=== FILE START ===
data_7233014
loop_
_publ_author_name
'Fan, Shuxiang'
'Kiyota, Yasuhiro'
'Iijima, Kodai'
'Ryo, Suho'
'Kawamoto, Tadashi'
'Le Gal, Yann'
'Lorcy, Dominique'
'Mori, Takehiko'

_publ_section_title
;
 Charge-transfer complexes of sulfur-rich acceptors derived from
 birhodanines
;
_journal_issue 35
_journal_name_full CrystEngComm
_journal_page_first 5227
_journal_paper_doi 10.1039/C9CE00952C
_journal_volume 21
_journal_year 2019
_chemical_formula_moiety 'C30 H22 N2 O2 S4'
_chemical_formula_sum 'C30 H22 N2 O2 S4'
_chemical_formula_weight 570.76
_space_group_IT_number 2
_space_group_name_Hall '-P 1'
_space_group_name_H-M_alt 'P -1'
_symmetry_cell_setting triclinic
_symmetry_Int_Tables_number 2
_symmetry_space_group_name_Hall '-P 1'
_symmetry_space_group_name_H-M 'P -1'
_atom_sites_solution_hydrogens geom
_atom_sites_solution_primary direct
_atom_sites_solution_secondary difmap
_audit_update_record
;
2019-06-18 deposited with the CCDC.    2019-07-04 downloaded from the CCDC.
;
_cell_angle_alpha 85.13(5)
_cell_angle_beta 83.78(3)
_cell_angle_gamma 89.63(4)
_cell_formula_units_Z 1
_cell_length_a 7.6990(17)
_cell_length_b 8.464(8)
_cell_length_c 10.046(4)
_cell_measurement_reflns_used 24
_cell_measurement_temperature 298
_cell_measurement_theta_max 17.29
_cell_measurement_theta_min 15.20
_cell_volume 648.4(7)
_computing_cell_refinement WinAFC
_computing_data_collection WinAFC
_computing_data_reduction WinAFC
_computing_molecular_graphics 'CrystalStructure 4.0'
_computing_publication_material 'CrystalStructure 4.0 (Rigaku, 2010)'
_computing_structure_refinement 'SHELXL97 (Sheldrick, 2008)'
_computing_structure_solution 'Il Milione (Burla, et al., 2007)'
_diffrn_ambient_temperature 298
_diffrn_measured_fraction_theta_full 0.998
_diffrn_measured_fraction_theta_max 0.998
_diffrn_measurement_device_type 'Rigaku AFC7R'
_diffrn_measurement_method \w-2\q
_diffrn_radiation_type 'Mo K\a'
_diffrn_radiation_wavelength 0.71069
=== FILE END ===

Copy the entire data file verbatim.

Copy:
data_7233014
loop_
_publ_author_name
'Fan, Shuxiang'
'Kiyota, Yasuhiro'
'Iijima, Kodai'
'Ryo, Suho'
'Kawamoto, Tadashi'
'Le Gal, Yann'
'Lorcy, Dominique'
'Mori, Takehiko'

_publ_section_title
;
 Charge-transfer complexes of sulfur-rich acceptors derived from
 birhodanines
;
_journal_issue 35
_journal_name_full CrystEngComm
_journal_page_first 5227
_journal_paper_doi 10.1039/C9CE00952C
_journal_volume 21
_journal_year 2019
_chemical_formula_moiety 'C30 H22 N2 O2 S4'
_chemical_formula_sum 'C30 H22 N2 O2 S4'
_chemical_formula_weight 570.76
_space_group_IT_number 2
_space_group_name_Hall '-P 1'
_space_group_name_H-M_alt 'P -1'
_symmetry_cell_setting triclinic
_symmetry_Int_Tables_number 2
_symmetry_space_group_name_Hall '-P 1'
_symmetry_space_group_name_H-M 'P -1'
_atom_sites_solution_hydrogens geom
_atom_sites_solution_primary direct
_atom_sites_solution_secondary difmap
_audit_update_record
;
2019-06-18 deposited with the CCDC.    2019-07-04 downloaded from the CCDC.
;
_cell_angle_alpha 85.13(5)
_cell_angle_beta 83.78(3)
_cell_angle_gamma 89.63(4)
_cell_formula_units_Z 1
_cell_length_a 7.6990(17)
_cell_length_b 8.464(8)
_cell_length_c 10.046(4)
_cell_measurement_reflns_used 24
_cell_measurement_temperature 298
_cell_measurement_theta_max 17.29
_cell_measurement_theta_min 15.20
_cell_volume 648.4(7)
_computing_cell_refinement WinAFC
_computing_data_collection WinAFC
_computing_data_reduction WinAFC
_computing_molecular_graphics 'CrystalStructure 4.0'
_computing_publication_material 'CrystalStructure 4.0 (Rigaku, 2010)'
_computing_structure_refinement 'SHELXL97 (Sheldrick, 2008)'
_computing_structure_solution 'Il Milione (Burla, et al., 2007)'
_diffrn_ambient_temperature 298
_diffrn_measured_fraction_theta_full 0.998
_diffrn_measured_fraction_theta_max 0.998
_diffrn_measurement_device_type 'Rigaku AFC7R'
_diffrn_measurement_method \w-2\q
_diffrn_radiation_type 'Mo K\a'
_diffrn_radiation_wavelength 0.71069